- When Tim Tom and Kevin inform Henchman #21 of Team Venture entering a Catholic hospital, #21 belays any order of attack because it is "hallowed ground," which may be a reference to the Highlander films and television series. It may also be a reference to the common trope in vampire stories that bars these creatures from entering holy ground. This "hallow ground is sacred" rule is also mentioned by Brock Samson in the episode "Past Tense", when he observes Baron Ünderbheit will not attack the Venture family during Mike Sorayama's funeral.
- During the discussion with Dr. Mrs. The Monarch regarding upgrades to the Henchman's uniforms, Henchman #21 yells "Pistole!" in order to get the attention of the other henchman. This is a direct reference to the 1981 motion picture Raiders of the Lost Ark, when Marion Ravenwood shouts the same word during a drinking game to get the attention of the Nepalese.
- The Monarch explains the villain-henchman relationship as one of total fealty, stating that "you say jump and they say, 'which shark?'" This is a reference to the pop-culture expression "jumping the shark," commonly known as the episode where a TV show goes too far and begins to decline in popularity. Publick and Hammer had wondered aloud during a Comicon appearance whether Dermot's appearance on the show in the episode "The Buddy System" was such an event for this series.
- The Monarch's Butter-Glider song and the visual sequence which accompanies it is remarkably similar to and parodies the "A Whole New World" song and visual sequence from the 1992 Walt Disney Pictures film, Aladdin.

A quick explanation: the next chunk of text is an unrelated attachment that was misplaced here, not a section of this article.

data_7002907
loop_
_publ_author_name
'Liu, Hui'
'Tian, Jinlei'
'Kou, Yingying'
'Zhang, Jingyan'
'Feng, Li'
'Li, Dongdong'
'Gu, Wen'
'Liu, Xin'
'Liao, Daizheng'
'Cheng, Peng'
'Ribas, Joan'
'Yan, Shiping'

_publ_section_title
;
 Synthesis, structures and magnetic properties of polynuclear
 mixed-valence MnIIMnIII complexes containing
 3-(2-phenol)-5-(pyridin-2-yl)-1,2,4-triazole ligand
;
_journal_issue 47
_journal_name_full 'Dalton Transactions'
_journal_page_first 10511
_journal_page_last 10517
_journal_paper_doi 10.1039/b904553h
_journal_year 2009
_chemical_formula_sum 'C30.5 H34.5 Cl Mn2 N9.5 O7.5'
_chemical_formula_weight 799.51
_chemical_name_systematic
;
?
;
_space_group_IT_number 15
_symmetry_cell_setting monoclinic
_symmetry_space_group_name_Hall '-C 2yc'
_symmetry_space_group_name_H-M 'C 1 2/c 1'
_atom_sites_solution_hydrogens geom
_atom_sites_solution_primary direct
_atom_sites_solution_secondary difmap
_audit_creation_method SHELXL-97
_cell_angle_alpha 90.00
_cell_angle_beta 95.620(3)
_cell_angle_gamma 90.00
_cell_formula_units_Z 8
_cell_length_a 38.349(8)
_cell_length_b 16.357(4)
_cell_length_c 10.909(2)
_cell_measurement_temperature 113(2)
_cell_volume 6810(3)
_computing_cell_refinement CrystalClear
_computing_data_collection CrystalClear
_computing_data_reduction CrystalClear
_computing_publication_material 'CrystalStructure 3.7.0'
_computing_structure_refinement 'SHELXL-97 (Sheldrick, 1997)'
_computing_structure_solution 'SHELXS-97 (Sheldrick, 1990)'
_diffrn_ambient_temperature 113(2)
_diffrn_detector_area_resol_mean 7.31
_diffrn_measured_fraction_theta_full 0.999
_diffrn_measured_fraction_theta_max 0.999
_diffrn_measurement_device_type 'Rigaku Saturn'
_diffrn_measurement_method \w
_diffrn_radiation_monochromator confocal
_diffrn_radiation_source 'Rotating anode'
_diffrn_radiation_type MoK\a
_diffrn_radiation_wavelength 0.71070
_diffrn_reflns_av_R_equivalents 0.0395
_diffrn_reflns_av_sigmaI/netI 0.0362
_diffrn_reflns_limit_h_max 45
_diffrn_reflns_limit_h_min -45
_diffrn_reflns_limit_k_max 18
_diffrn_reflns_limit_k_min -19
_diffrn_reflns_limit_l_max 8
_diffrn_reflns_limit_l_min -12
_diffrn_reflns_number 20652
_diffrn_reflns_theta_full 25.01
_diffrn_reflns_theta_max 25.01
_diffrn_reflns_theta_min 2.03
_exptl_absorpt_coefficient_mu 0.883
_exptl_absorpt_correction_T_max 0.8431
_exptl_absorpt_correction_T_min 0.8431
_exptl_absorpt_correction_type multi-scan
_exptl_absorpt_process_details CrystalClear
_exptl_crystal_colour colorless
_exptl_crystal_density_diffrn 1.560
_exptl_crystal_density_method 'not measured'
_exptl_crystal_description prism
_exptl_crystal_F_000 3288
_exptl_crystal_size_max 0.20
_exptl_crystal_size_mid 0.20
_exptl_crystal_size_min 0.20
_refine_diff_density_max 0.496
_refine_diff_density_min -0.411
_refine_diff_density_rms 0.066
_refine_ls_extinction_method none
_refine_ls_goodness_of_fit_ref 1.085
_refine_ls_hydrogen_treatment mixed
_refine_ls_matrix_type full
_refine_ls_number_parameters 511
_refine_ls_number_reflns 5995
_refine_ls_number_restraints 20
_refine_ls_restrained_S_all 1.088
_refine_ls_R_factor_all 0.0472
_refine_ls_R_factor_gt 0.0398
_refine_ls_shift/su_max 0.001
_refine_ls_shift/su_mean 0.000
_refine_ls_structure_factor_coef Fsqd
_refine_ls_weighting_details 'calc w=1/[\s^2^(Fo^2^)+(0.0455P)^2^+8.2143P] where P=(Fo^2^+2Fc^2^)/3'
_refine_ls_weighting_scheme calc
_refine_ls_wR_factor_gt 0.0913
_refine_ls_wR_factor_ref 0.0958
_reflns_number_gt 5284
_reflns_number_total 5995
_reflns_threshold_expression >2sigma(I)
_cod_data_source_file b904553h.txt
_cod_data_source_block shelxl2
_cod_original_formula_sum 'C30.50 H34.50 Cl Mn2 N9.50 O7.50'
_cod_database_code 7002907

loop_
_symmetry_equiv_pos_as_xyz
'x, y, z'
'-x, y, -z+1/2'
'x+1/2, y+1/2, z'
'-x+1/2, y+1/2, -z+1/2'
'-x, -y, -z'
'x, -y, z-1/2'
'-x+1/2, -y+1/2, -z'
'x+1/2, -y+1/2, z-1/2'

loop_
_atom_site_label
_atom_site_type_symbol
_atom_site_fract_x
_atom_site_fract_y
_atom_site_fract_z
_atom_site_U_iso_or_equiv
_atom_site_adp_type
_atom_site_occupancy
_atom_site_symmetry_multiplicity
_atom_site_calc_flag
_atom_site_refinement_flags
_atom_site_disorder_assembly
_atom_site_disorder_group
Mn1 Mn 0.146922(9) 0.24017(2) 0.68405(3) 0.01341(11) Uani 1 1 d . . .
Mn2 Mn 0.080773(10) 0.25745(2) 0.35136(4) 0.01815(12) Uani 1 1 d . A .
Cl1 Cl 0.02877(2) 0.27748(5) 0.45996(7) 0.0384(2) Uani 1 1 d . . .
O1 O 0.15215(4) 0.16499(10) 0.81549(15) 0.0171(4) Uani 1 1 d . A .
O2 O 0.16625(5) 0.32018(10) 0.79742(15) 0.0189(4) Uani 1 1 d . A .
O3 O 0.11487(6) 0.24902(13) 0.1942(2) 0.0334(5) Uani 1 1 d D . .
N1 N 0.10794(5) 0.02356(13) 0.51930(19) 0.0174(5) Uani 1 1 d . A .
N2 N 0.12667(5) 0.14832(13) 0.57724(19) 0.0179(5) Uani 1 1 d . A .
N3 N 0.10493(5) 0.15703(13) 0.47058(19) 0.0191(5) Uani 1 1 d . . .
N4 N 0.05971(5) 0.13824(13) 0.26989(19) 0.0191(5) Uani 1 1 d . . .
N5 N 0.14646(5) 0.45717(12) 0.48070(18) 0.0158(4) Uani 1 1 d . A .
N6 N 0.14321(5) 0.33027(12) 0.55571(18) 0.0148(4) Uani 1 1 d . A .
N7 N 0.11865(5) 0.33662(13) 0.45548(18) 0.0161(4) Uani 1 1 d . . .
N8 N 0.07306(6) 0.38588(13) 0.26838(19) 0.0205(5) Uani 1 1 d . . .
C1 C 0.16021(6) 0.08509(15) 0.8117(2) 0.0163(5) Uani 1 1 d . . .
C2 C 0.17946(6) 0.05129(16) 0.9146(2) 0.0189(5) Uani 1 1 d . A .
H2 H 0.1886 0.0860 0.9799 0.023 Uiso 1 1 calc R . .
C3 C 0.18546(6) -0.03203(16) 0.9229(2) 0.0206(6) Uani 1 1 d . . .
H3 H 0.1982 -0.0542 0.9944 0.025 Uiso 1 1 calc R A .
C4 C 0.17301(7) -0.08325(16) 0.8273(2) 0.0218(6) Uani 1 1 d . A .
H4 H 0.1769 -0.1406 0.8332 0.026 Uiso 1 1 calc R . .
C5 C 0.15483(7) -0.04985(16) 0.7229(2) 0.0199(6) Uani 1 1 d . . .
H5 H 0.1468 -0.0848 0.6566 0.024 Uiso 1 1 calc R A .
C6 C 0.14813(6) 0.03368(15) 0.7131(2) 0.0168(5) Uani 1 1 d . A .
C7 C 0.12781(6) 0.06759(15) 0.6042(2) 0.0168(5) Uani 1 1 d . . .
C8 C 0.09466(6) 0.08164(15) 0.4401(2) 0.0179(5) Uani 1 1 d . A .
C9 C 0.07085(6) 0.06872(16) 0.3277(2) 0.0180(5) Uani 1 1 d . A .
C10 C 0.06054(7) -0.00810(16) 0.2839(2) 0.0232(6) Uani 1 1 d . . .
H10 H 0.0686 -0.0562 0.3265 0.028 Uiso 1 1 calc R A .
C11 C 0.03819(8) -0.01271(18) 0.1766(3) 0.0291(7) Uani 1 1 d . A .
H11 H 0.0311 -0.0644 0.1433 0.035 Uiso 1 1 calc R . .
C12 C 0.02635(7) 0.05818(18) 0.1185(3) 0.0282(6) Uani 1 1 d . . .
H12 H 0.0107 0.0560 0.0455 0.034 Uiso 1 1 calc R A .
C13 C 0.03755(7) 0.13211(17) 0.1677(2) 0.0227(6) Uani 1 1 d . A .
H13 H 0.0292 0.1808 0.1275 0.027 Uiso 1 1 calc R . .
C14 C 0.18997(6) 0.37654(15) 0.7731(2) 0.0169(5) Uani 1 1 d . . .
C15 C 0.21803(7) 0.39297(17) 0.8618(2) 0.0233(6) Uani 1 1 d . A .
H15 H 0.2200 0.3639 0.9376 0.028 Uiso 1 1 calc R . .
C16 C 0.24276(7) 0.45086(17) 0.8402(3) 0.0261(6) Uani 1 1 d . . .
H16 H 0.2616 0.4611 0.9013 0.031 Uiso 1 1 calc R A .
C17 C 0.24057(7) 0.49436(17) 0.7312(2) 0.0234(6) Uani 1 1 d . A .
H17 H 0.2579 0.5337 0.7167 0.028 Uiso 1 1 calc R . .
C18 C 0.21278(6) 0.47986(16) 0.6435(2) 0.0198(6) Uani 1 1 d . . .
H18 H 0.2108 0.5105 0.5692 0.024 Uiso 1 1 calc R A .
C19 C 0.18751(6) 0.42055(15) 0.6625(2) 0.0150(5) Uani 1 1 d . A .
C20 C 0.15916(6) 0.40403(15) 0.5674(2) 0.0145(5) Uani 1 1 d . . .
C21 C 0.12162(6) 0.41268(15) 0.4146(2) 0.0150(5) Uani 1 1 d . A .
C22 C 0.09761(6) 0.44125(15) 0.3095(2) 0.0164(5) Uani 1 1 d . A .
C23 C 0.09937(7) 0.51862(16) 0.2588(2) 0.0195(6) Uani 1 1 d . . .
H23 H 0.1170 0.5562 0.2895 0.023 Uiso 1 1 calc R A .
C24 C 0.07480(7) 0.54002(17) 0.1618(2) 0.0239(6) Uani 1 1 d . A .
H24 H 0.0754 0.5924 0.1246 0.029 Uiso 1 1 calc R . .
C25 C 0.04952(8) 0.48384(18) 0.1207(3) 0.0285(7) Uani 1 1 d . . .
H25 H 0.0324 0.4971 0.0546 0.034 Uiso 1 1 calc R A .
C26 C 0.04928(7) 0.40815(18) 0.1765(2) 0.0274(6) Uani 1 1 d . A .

- The episode is a parody of the 1966 science fiction film Fantastic Voyage, a fact which is explicitly mentioned by Billy Quizboy and Pete White. In that film, a submersible is shrunk to microscopic size so that it can be injected into a comatose man's body. The crew of the sub are tasked with finding a blood clot in the man's brain, exiting the sub, repairing the clot, and exiting the body through the man's tear ducts.
- Billy Quizboy and Pete White argue over whether sending a miniaturized submarine into Dr. Venture's innards is more like the movie Fantastic Voyage or the 1987 science fiction/comedy film Innerspace. In the film Innerspace, a United States Navy pilot is miniaturized inside a submarine. When spies try to seize the secret of the miniaturization process, the submarine is accidentally injected into a mild-mannered grocery store clerk, who now must outwit and out-fight the spies in a series of adventures. Ironically, White loses the debate. But by the episode's conclusion, the X-3's interaction with Dr. Venture's brain causes Venture to ward off one of The Monarch's attacks, similar to the plot of Innerspace. Innerspace co-starred actor Kevin McCarthy, who died the day before this episode aired.